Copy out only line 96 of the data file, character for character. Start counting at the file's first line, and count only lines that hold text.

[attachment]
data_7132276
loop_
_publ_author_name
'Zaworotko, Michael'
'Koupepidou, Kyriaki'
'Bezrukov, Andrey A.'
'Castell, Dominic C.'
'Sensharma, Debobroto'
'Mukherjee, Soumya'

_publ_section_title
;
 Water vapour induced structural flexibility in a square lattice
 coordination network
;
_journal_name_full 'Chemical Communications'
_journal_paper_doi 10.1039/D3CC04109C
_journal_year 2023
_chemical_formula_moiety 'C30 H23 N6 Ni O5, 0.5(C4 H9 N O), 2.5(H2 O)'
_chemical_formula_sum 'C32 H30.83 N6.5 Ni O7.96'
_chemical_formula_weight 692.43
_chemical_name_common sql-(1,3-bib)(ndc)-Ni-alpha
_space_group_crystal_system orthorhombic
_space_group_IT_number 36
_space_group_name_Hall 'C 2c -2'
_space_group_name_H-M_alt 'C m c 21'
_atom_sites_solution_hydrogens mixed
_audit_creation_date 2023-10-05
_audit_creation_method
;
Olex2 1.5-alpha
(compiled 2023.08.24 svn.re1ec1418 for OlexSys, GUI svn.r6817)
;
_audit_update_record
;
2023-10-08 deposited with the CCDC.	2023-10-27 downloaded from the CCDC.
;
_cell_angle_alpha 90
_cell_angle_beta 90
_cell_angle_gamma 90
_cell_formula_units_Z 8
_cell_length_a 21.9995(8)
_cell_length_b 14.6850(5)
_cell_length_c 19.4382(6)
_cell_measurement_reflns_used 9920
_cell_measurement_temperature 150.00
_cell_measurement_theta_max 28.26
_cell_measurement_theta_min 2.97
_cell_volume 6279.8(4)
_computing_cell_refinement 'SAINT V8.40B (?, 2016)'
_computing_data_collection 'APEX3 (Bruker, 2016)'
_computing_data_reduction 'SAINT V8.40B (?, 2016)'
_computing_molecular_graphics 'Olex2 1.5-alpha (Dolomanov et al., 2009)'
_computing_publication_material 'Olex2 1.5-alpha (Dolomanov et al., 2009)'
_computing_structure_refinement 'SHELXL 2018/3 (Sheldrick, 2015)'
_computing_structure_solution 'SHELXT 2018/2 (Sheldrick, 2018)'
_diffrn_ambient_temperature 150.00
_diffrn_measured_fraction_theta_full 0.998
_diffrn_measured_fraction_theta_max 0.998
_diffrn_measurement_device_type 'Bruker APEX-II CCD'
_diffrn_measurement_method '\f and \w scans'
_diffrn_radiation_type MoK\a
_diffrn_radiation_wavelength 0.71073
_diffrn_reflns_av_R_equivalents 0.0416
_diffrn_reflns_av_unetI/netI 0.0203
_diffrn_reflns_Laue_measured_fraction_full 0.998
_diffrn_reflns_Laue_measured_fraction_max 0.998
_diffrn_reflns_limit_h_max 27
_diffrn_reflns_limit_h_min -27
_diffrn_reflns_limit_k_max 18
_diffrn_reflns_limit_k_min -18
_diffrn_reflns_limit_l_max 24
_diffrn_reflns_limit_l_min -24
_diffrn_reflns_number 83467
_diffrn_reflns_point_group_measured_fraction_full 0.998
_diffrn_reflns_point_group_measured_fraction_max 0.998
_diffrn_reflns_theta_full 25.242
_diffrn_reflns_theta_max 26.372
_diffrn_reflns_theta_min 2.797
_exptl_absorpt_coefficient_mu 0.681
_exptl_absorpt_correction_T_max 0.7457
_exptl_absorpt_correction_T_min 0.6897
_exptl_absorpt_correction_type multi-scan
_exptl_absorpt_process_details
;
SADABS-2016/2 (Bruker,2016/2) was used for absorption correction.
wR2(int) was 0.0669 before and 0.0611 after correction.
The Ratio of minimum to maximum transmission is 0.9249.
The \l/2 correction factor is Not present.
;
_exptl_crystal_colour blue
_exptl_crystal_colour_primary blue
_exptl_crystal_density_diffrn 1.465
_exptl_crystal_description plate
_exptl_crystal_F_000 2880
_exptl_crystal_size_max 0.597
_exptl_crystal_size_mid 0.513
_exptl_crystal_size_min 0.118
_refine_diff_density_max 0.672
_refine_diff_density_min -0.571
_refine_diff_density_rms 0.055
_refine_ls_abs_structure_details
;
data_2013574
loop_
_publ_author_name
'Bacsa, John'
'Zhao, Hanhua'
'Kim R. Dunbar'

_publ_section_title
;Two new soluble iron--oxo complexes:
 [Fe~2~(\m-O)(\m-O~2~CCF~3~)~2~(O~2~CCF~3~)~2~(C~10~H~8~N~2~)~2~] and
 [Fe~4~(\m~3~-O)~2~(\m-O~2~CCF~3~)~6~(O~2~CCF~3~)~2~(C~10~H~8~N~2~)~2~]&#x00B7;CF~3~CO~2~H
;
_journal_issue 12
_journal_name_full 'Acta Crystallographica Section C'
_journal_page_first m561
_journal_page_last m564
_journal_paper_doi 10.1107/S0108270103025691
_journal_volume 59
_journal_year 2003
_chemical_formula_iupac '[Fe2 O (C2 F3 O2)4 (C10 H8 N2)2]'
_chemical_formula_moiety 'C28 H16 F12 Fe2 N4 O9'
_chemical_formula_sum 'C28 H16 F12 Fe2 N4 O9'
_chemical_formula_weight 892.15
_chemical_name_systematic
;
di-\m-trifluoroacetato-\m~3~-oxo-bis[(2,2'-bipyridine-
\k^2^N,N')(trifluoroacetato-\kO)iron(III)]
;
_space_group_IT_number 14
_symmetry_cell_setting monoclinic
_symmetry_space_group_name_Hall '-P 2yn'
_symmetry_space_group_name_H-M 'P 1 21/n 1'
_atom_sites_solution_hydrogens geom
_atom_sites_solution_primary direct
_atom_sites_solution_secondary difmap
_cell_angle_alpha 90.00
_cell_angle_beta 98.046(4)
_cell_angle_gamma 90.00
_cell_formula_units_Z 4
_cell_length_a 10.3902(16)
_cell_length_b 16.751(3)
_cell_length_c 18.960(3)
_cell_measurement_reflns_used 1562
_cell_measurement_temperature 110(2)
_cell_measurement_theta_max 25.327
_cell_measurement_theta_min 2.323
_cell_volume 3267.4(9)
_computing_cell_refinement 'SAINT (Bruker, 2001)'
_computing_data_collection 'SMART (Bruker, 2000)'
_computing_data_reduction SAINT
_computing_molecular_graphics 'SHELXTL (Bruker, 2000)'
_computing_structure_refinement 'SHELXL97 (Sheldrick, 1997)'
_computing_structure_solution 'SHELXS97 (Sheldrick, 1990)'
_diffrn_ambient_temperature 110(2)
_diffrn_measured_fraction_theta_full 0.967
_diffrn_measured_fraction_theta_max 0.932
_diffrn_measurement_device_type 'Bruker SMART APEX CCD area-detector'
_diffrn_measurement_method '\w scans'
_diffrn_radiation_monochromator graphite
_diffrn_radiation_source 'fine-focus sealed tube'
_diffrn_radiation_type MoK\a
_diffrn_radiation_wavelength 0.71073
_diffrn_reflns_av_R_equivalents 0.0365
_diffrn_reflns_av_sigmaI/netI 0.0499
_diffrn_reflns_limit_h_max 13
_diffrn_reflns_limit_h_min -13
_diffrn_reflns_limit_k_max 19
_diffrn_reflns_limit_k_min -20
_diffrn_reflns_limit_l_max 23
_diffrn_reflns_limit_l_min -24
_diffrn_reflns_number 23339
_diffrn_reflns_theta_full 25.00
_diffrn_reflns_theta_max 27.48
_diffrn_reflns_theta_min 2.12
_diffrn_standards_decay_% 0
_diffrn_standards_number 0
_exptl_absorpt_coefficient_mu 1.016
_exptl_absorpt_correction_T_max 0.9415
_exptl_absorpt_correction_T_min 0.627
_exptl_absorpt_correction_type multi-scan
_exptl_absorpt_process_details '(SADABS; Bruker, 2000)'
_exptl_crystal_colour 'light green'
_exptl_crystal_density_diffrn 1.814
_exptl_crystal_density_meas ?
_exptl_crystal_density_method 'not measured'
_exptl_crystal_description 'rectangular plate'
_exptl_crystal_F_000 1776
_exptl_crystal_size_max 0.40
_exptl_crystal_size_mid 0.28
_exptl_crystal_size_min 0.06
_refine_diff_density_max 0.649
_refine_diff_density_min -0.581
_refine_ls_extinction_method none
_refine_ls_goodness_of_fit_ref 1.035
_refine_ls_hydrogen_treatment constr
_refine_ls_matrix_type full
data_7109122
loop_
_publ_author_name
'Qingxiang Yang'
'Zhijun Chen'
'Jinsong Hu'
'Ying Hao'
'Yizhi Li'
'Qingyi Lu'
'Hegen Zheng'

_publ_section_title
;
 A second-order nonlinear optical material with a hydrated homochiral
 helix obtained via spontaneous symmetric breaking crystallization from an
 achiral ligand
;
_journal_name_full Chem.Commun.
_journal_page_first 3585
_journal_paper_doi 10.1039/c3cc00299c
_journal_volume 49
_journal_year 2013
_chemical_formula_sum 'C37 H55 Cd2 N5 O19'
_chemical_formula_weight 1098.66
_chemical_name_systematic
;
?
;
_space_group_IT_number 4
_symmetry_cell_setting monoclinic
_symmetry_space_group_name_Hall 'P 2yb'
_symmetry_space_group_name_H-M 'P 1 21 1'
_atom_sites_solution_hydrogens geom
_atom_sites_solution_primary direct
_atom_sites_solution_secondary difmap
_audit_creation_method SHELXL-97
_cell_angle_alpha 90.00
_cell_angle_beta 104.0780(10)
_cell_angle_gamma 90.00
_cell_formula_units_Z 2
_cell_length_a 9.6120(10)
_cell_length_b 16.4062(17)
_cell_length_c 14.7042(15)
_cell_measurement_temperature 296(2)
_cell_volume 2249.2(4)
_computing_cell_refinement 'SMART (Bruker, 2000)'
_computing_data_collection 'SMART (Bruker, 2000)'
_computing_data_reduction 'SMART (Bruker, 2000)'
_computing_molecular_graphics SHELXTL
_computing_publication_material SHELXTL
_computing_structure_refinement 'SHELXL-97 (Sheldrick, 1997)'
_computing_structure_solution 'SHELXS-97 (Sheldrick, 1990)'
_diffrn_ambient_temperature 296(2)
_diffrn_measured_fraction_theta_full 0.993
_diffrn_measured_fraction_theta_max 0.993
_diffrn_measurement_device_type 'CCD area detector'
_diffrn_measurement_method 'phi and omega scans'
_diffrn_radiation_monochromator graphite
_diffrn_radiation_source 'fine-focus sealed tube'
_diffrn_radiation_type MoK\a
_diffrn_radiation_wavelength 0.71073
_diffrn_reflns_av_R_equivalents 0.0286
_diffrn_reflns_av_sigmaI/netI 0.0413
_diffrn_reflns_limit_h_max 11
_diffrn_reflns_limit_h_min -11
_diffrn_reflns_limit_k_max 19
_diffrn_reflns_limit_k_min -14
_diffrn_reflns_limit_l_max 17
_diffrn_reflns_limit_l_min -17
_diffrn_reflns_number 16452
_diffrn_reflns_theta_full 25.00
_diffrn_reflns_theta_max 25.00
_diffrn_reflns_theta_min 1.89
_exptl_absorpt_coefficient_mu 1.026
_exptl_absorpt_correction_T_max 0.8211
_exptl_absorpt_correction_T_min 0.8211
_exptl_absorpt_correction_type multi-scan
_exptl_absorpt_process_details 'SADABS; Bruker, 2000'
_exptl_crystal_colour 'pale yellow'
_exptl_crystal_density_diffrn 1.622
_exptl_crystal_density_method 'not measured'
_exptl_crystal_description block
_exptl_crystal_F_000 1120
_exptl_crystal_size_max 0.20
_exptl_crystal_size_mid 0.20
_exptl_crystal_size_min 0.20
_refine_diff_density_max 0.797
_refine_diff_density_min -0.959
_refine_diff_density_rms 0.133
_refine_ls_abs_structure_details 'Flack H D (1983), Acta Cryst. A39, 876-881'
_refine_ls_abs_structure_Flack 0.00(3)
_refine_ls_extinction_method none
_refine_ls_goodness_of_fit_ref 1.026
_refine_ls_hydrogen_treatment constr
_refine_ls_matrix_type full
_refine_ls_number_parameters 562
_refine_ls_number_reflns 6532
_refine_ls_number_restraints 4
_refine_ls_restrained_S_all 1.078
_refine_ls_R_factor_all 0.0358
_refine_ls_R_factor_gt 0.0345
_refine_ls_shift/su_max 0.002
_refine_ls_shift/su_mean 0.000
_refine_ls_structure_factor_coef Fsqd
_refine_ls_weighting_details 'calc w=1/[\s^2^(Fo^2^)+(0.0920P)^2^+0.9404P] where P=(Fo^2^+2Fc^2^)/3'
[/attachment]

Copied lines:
_exptl_crystal_size_mid 0.513